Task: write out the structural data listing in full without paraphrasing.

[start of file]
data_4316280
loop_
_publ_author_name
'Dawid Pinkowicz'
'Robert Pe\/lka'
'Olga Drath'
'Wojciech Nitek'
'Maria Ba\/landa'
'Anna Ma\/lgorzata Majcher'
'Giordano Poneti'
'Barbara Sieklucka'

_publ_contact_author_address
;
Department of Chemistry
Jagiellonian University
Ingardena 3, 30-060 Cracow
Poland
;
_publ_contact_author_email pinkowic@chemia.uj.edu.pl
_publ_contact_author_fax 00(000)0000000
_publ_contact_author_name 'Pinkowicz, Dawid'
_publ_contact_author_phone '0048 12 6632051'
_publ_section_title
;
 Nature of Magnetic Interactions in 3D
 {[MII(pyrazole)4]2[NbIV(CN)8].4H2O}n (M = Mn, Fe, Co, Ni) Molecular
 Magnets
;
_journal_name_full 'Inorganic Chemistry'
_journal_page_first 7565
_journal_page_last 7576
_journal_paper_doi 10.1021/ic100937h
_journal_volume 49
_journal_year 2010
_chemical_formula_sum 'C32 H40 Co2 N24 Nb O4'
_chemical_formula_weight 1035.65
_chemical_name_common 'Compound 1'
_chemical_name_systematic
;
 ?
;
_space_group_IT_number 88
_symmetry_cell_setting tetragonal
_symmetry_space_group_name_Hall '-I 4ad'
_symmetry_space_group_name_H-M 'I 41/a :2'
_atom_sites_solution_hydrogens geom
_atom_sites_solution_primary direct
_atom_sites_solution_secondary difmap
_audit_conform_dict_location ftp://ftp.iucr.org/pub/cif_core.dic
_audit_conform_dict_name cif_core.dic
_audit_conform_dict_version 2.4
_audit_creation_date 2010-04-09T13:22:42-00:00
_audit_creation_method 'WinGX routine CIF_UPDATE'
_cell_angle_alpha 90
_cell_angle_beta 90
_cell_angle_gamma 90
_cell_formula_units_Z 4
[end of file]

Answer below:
data_4316280
loop_
_publ_author_name
'Dawid Pinkowicz'
'Robert Pe\/lka'
'Olga Drath'
'Wojciech Nitek'
'Maria Ba\/landa'
'Anna Ma\/lgorzata Majcher'
'Giordano Poneti'
'Barbara Sieklucka'

_publ_contact_author_address
;
Department of Chemistry
Jagiellonian University
Ingardena 3, 30-060 Cracow
Poland
;
_publ_contact_author_email pinkowic@chemia.uj.edu.pl
_publ_contact_author_fax 00(000)0000000
_publ_contact_author_name 'Pinkowicz, Dawid'
_publ_contact_author_phone '0048 12 6632051'
_publ_section_title
;
 Nature of Magnetic Interactions in 3D
 {[MII(pyrazole)4]2[NbIV(CN)8].4H2O}n (M = Mn, Fe, Co, Ni) Molecular
 Magnets
;
_journal_name_full 'Inorganic Chemistry'
_journal_page_first 7565
_journal_page_last 7576
_journal_paper_doi 10.1021/ic100937h
_journal_volume 49
_journal_year 2010
_chemical_formula_sum 'C32 H40 Co2 N24 Nb O4'
_chemical_formula_weight 1035.65
_chemical_name_common 'Compound 1'
_chemical_name_systematic
;
 ?
;
_space_group_IT_number 88
_symmetry_cell_setting tetragonal
_symmetry_space_group_name_Hall '-I 4ad'
_symmetry_space_group_name_H-M 'I 41/a :2'
_atom_sites_solution_hydrogens geom
_atom_sites_solution_primary direct
_atom_sites_solution_secondary difmap
_audit_conform_dict_location ftp://ftp.iucr.org/pub/cif_core.dic
_audit_conform_dict_name cif_core.dic
_audit_conform_dict_version 2.4
_audit_creation_date 2010-04-09T13:22:42-00:00
_audit_creation_method 'WinGX routine CIF_UPDATE'
_cell_angle_alpha 90
_cell_angle_beta 90
_cell_angle_gamma 90
_cell_formula_units_Z 4